by Tina Olivero

    Honeywell UOP eFining™ Technology: The Future of Sustainable Aviation Fuel

    The sustainable eFuels industry is a rapidly growing sector that produces synthetic fuels from renewable energy sources. eFuels are synthetic fuels that have the potential to be nearly carbon-neutral and are made from carbon dioxide (CO2) and hydrogen using renewable energy sources such as wind, solar, and nuclear power. They can be produced via a virtually CO2-neutral process, which means that they can help to rapidly reduce carbon emissions.

    The potential of eFuels to decarbonize aviation and maritime shipping is significant, and there are ongoing efforts to accelerate their adoption through targeted policies, such as introducing carbon pricing for shipping and aviation, scaling up the production of low-carbon e-fuel, and regulating the lifecycle emissions intensity of e-fuels.

    What are eFuels, and how are they produced?

    eFuels, also known as electro fuels, are a class of synthetic fuels that can replace conventionally produced fossil fuels. eFuels combine green hydrogen and carbon dioxide (CO2) to produce eMethanol, which can then be converted to a wide range of sustainable fuels, including eSAF, eGasoline, and eDiesel.

    What is SAF – Sustainable Aviation Fuel?

    Sustainable aviation fuel (SAF) is a type of aviation fuel that is made from sustainable resources such as renewable or waste-derived sources. It is a “drop-in” fuel that can be mixed with any fossil jet fuel to reduce emissions.

    SAF meets sustainability criteria and has the potential to reduce the carbon footprint of the aviation industry. SAF can be made from renewable sources such as used cooking oil, municipal waste, and woody biomass.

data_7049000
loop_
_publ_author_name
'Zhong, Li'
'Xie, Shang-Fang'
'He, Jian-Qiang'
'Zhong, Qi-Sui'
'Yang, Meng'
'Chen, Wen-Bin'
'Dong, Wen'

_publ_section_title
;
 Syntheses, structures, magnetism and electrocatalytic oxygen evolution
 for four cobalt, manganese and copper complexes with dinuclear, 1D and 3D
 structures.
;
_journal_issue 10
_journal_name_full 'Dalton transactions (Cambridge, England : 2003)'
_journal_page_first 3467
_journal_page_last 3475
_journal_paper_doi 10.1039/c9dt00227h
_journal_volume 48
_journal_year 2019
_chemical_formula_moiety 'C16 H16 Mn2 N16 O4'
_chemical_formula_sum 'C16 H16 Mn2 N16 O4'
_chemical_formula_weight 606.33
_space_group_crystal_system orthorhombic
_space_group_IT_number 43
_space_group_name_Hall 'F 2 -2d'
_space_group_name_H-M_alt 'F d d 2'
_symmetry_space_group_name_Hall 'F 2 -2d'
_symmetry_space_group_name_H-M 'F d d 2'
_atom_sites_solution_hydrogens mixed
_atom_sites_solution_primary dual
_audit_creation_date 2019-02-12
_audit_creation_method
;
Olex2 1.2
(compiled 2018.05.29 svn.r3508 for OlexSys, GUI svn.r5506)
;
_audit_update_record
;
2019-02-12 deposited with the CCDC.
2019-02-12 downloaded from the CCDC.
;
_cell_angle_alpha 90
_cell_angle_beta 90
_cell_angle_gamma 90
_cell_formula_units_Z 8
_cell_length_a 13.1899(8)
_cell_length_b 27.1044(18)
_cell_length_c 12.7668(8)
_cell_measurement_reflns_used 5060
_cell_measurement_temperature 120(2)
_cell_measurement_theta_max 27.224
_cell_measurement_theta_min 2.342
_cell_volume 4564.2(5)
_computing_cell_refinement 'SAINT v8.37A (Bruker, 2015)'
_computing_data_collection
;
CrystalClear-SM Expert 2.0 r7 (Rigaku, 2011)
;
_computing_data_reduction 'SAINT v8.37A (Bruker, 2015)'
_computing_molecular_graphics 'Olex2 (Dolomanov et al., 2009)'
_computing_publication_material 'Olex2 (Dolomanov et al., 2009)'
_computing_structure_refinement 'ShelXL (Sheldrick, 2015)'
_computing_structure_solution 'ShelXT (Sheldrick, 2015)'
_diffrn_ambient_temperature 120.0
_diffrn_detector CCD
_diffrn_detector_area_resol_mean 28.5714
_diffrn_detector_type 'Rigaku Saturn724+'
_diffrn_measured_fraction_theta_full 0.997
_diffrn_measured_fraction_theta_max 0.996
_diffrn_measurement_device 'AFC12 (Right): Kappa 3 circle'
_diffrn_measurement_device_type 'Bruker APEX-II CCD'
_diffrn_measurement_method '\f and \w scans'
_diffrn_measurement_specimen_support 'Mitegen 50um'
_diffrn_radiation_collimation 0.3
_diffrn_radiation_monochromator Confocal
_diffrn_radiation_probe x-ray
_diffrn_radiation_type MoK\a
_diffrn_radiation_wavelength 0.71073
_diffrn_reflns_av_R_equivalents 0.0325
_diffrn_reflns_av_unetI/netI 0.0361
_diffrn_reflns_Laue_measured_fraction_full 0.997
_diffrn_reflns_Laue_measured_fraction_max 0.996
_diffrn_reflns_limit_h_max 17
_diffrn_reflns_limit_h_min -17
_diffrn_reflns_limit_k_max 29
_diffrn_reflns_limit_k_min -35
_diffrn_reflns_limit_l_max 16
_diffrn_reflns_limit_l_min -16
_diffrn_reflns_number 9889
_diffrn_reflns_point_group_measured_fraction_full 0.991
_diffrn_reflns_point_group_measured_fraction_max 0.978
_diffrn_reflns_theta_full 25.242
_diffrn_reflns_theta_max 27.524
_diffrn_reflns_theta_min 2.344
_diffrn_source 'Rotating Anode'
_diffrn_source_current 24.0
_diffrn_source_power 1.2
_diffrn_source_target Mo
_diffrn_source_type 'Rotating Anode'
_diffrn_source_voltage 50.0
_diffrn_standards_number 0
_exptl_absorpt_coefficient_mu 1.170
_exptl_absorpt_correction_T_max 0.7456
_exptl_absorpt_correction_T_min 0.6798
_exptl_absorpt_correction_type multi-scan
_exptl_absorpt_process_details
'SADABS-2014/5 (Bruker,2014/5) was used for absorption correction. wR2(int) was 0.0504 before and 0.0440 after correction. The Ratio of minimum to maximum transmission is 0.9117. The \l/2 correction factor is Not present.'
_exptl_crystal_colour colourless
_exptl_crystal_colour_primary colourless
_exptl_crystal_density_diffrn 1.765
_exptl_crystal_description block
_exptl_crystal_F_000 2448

It is a safe and proven fuel that has the potential to reduce the carbon footprint of the aviation industry. SAF is a carbon-reduction solution that is available for use in aircraft and helicopters operating today. It is estimated that SAF could contribute around 65% of the reduction in emissions needed by aviation to reach net zero in 2050.

    Who’s leading the way in eFuels?

    Leigh Abrams is the Senior Business Leader for Emerging Renewable Fuels in the Sustainable Technology Solutions business at Honeywell UOP and is responsible for UOP’s technologies to produce renewable liquid fuels from next-generation feedstocks. The UOP renewable fuels portfolio includes EcofiningTM, UOP eFiningTM and the UOP ethanol to jet process, as well as technology for biomass conversion into liquid fuels.

    Leigh explains, “Honeywell UOP eFining Technology is a groundbreaking technology that converts waste oils, fats, and greases into Honeywell Green Jet Fuel, a drop-in replacement for jet fuel. This technology, which can produce eSAF at a lower cost relative to comparable technologies, is efficient and can reduce greenhouse gas (GHG) emissions by 88% compared to conventional jet fuel1. The technology is safe because it produces aviation fuel that meets the same specifications as traditional jet fuel.”

    How does Honeywell’s UOP eFining technology work?